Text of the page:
A little more than three years later, on February 21, 1947, Edwin Land demonstrated an instant camera and associated film which made it possible for a picture to be taken and developed in 60 seconds.
He called his new instant camera the Land Camera.
Polaroid originally manufactured sixty units of this first camera.
Fifty-seven were put up for sale at the Jordan Marsh department store in Boston before the 1948 Christmas holiday.
Polaroid marketers incorrectly guessed that the camera and film would remain in stock long enough to manufacture a second run based on customer demand.
All fifty-seven cameras and all of the film were sold on the first day of demonstrations.
During his time at Polaroid, Land was notorious for his marathon research sessions. When Land conceived of an idea, he would experiment and brainstorm until the problem was solved with no breaks of any kind. He needed to have food brought to him and to be reminded to eat.
He once wore the same clothes for eighteen consecutive days while solving problems with the commercial production of polarizing film.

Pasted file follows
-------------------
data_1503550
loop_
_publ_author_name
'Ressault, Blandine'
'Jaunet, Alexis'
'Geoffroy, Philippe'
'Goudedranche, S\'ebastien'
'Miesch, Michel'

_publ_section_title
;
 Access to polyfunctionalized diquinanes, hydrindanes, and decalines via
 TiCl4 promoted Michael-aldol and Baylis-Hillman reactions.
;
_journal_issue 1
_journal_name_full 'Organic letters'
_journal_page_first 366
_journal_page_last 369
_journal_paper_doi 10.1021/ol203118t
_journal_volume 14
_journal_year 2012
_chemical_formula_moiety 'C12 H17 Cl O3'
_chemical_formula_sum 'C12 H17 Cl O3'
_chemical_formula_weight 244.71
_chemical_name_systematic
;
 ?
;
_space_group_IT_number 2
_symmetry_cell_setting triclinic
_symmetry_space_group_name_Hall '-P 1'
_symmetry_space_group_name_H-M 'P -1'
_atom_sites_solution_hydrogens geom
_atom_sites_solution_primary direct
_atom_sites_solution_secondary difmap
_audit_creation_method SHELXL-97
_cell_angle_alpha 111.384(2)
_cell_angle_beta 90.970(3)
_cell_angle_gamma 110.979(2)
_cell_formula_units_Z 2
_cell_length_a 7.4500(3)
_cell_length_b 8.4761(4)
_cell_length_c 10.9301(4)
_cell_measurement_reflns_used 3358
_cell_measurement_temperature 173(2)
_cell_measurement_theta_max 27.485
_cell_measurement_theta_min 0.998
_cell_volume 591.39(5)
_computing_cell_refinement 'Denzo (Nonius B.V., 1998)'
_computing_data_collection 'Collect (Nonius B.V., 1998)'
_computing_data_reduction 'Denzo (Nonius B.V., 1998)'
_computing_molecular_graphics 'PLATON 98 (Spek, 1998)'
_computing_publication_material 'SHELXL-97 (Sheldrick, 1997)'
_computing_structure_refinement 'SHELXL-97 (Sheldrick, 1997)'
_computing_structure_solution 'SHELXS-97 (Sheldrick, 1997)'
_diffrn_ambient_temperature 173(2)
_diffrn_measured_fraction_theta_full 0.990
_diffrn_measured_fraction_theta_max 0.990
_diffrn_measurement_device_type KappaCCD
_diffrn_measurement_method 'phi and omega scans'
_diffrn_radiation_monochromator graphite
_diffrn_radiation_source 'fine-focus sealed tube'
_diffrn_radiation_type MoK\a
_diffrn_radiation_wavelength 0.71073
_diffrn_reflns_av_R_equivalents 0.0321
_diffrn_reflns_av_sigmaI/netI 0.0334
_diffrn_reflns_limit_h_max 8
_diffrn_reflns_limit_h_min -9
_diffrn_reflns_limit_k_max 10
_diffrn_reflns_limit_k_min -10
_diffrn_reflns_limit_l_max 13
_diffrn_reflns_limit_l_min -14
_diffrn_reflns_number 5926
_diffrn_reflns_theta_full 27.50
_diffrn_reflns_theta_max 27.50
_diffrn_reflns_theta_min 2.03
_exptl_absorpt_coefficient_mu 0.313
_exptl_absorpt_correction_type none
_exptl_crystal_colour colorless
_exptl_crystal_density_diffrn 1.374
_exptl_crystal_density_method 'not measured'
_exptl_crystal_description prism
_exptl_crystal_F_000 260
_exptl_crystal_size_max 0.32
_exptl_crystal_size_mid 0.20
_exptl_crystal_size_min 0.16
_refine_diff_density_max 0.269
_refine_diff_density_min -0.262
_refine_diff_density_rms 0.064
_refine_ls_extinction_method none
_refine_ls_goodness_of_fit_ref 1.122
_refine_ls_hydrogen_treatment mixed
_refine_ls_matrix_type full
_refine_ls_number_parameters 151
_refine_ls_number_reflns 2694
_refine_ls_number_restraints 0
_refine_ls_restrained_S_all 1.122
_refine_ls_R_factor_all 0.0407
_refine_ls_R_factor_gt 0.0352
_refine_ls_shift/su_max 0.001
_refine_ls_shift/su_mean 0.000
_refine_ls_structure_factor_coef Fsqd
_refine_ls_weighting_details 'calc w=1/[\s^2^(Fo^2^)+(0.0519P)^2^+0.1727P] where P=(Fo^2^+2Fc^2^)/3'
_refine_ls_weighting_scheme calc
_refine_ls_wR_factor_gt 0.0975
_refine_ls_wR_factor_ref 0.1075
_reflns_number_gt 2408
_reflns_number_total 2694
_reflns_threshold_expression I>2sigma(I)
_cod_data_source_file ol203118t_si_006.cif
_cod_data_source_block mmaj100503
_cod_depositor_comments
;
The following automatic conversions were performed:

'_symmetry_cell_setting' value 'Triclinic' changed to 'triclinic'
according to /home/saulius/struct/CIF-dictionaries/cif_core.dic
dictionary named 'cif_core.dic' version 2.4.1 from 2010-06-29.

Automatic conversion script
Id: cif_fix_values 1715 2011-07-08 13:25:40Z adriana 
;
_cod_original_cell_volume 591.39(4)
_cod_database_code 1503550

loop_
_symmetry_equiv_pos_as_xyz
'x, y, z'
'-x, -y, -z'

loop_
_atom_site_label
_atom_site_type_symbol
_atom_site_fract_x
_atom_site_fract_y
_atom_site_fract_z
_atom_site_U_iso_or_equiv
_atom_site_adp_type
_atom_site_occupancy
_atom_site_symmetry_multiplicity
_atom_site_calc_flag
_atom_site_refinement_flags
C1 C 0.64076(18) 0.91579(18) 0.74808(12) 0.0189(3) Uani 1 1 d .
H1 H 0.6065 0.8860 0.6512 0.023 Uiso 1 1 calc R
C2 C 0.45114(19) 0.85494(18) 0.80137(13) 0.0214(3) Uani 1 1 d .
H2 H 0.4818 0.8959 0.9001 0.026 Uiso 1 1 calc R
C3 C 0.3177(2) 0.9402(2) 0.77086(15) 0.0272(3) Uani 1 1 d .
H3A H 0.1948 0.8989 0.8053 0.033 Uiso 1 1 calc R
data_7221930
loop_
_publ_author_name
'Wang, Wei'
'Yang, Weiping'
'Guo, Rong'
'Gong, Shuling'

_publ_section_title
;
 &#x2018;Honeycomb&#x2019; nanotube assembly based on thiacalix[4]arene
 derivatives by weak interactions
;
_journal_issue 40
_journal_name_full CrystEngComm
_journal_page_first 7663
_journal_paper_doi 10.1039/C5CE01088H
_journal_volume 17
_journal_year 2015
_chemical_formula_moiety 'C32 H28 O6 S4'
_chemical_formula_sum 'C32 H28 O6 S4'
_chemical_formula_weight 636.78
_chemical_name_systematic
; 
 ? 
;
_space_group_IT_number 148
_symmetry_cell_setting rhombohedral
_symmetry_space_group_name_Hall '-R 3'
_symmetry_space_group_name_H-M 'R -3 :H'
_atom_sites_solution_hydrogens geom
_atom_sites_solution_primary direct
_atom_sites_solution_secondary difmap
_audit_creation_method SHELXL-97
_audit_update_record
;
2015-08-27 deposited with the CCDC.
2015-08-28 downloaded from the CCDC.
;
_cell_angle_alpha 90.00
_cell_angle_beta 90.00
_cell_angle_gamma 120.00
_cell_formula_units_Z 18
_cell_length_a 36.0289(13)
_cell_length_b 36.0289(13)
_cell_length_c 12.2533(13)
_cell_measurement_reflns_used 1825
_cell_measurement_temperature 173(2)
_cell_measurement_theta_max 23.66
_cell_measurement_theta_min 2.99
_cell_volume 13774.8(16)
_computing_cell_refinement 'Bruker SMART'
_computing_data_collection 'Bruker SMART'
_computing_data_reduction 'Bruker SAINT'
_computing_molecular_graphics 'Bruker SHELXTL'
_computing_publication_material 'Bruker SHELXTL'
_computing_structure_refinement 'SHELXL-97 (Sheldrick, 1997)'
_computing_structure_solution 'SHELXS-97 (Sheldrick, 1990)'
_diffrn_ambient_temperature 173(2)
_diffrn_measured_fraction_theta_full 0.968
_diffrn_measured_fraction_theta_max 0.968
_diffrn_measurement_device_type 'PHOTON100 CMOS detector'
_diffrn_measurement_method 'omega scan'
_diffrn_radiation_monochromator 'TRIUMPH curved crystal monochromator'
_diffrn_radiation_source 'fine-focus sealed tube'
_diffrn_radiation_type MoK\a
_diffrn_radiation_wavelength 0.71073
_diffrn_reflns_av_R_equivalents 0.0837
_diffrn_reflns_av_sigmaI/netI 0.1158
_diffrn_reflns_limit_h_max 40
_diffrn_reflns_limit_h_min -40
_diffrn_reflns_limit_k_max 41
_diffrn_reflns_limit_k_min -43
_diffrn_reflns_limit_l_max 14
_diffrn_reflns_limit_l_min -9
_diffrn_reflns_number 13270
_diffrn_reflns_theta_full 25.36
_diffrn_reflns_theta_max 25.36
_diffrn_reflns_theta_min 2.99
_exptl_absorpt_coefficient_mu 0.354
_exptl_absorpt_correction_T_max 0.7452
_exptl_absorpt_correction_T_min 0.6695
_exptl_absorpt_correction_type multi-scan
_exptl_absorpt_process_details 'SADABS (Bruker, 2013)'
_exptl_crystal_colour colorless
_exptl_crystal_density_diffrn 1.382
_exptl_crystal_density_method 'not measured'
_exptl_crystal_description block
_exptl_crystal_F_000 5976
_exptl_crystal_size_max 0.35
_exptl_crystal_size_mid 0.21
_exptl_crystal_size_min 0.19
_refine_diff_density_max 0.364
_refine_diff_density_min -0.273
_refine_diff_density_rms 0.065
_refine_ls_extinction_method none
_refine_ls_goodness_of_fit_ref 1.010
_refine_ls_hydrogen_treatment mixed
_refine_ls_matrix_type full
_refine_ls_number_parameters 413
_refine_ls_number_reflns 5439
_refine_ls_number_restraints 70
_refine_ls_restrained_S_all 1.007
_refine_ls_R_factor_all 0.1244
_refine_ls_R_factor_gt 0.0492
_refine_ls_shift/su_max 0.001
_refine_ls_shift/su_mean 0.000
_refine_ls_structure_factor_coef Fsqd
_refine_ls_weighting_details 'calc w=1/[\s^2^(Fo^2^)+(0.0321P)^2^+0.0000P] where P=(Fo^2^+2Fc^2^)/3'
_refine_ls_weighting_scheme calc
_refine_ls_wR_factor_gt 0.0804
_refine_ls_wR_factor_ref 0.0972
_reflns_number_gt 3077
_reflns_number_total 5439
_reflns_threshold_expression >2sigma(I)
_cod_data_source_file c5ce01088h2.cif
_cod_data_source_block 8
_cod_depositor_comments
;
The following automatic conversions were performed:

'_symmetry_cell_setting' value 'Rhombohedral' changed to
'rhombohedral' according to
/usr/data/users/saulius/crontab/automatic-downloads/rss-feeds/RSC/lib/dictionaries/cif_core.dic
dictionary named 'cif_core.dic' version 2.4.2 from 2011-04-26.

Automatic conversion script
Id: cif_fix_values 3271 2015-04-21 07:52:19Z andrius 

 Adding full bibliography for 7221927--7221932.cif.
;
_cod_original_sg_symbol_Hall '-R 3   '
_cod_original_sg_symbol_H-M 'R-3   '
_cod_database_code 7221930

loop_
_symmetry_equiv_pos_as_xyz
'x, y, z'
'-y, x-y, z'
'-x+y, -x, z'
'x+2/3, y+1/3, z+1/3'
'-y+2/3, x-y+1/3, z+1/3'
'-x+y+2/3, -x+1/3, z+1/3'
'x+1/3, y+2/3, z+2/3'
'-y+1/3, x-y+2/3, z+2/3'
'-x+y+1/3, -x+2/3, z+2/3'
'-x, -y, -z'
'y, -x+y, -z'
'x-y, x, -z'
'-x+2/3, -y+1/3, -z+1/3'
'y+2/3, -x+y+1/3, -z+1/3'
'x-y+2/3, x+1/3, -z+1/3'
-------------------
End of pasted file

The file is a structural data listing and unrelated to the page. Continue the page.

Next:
As the Polaroid company grew, Land had teams of assistants working in shifts at his side.
As one team wore out, the next team was brought in to continue the work.
Elkan Blout, a close colleague of Edwin Land at Polaroid, wrote:
“What was Land like? Knowing him was a unique experience. He was a true visionary; he saw things differently from other people, which is what led him to the idea of instant photography. He was a brilliant, driven man who did not spare himself and who enjoyed working with equally driven people.”
His Later years
Beginning in the early years of the Cold War, Land played a major role in the development of photographic reconnaissance and intelligence gathering efforts. Projects included: the Genetrix balloon borne cameras, the Lockheed U-2 spy plane program, Corona and Samos photographic satellites, and the Manned Orbiting Laboratory.
He was a frequent advisor to President Dwight D. Eisenhower on photographic reconnaissance matters.
Also in the 1950’s, Land first discovered a two-color system for projecting the entire spectrum of hues with only two colors of projecting light (he later found more specifically that one could achieve the same effect using very narrow bands of 500 nm and 557 nm light).
Some of this work was later incorporated in his Retinex theory of color vision.
In 1957, Harvard University awarded Edwin Land an honorary doctorate, and Edwin H. Land Blvd., a street in Cambridge, Massachusetts, was later named in his memory.